I spent $14.99 the other day and it is turning out to be a great investment. I finally quit being stingy and purchased the Quiltography app. Quiltography is an app used for designing quilt blocks and quilts. I have mentioned in many posts that I cannot easily conceptualize design in my head. For example, the lovely secondary patterns that are created by combining blocks or even when the same block is set side by side? Those are a trick for me. If I look at a block I often cannot see the patterns that will be created in this manner. This makes it difficult to plan a quilt.
Like many quilters, I do love graph paper. I scribble on it all the time, take notes and measurements, count blocks and figure out how many of each piece I will need. But My planning is not always correct. In fact, it is oftentimes incorrect. Plus it takes such a long time to do this. Sometimes I start one sketch and halfway through it I can finally see what the resulting quilt would look like, only to see it isn’t the effect I wanted in the first place. Argh! To illustrate my severely lacking sketchbook skills, here is a sip of truth tea.
Using Quiltography, I can place blocks side by side, can design my own blocks if I don’t want to use one of the many blocks they in the library and all of this takes just minutes. (By the way, this is not an affiliate post.) Additionally, when the user is planning a project, she can upload pictures of the fabrics that are to be incorporated. At first I thought this would be cheesy but it isn’t. I took a few pieces of fabric and took a quick photo, just using the iPad camera. That way they were already in my camera roll file and very accessible. Having the real fabrics is going to be very helpful. Just in case you are wondering, while I am fairly comfortable on a computer, I do not think this is a difficult tool to learn to use.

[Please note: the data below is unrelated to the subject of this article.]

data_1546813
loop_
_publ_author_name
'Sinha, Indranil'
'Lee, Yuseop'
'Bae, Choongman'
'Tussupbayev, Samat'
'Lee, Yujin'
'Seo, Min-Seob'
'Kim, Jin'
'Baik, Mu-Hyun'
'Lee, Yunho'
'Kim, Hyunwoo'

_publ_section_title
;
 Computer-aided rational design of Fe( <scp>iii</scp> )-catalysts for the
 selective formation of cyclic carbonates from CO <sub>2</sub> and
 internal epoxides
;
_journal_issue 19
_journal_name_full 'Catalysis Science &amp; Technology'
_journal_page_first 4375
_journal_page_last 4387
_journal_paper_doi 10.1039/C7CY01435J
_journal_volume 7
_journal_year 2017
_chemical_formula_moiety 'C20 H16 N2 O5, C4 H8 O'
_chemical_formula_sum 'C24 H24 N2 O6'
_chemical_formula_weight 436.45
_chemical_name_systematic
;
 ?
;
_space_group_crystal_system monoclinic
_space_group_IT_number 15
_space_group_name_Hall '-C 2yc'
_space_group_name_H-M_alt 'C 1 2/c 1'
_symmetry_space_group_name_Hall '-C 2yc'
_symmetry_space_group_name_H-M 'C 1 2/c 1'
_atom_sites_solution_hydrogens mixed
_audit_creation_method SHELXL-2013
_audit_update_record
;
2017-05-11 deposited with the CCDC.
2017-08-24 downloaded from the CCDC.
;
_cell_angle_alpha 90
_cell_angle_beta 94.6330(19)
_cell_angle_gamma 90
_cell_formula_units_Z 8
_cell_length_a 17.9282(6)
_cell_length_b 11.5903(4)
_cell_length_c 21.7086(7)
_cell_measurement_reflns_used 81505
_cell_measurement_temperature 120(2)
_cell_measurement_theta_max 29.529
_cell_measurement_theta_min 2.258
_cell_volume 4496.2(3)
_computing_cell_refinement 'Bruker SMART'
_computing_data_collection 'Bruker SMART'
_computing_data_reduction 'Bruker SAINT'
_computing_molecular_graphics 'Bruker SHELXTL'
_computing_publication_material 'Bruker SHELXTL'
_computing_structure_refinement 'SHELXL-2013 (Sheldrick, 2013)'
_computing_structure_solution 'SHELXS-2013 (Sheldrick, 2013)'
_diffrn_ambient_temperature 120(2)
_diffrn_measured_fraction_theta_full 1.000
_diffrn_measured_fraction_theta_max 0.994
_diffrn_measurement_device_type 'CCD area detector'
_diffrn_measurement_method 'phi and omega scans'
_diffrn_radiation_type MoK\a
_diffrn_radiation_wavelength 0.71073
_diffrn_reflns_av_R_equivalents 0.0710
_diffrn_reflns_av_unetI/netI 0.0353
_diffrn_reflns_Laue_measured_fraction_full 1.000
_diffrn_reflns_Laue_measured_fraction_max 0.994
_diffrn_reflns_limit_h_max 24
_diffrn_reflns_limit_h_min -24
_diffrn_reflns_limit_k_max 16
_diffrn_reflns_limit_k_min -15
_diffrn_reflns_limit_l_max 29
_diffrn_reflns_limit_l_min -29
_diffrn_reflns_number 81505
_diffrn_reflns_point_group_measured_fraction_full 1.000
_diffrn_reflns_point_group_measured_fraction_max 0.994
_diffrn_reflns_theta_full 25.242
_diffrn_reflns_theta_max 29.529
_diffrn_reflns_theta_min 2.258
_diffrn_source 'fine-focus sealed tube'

Once the fabrics are loaded, it is quite simple. Choose the block(s) you intend to use and load them with your fabric choices.
In the block above, I have loaded the first two fabrics (the green and the pink). The next step would be to choose a fabric for the lower right triangle. Then I would save the block and it would be available to use in a quilt design. On the right side of the screen, you can see the wheel that shows available fabrics that might be selected to populate the block.
When arranging the layout for a quilt, the user can add sashing, borders, or cornerstones to their heart’s content. You can easily set the number of rows and columns as well as the block size. The blocks can be flipped horizontally or vertically, rotated or, set on point.
Once the design is as you want it, the app determines the yardage needed of each fabric. It does not break down the block and give you cutting instructions. The quilter has to break it all down. (This is not EQ7 – it is a $14.99 app, after all.) However, it absolutely does the part I need. It creates a visual for me. That is huge. Here are examples of the first few quilts I sketched out, mostly in order to learn how to use the app. Most of the fabrics I used were loaded on the app, only a couple of them were loaded with my photos.
Off to the right, the wheel that displays any blocks you have made. (That same wheel displays fabric choices when designing a block.)
The picture above shows a combo of quarter square triangles and friendship stars. When the blocks first populated the design, the quarter square triangles were all oriented in one direction. By rotating them on every other line, a good secondary pattern developed.
I am quite certain I will get my money’s worth on this purchase. There are some things that would be nice to have, but like I said, for $14.99, it is full of functionality. I love it so far and hoped to share it with you in case it would be helpful for some of you. If you have any questions about it, feel free to leave them in the comments and I will get back to you.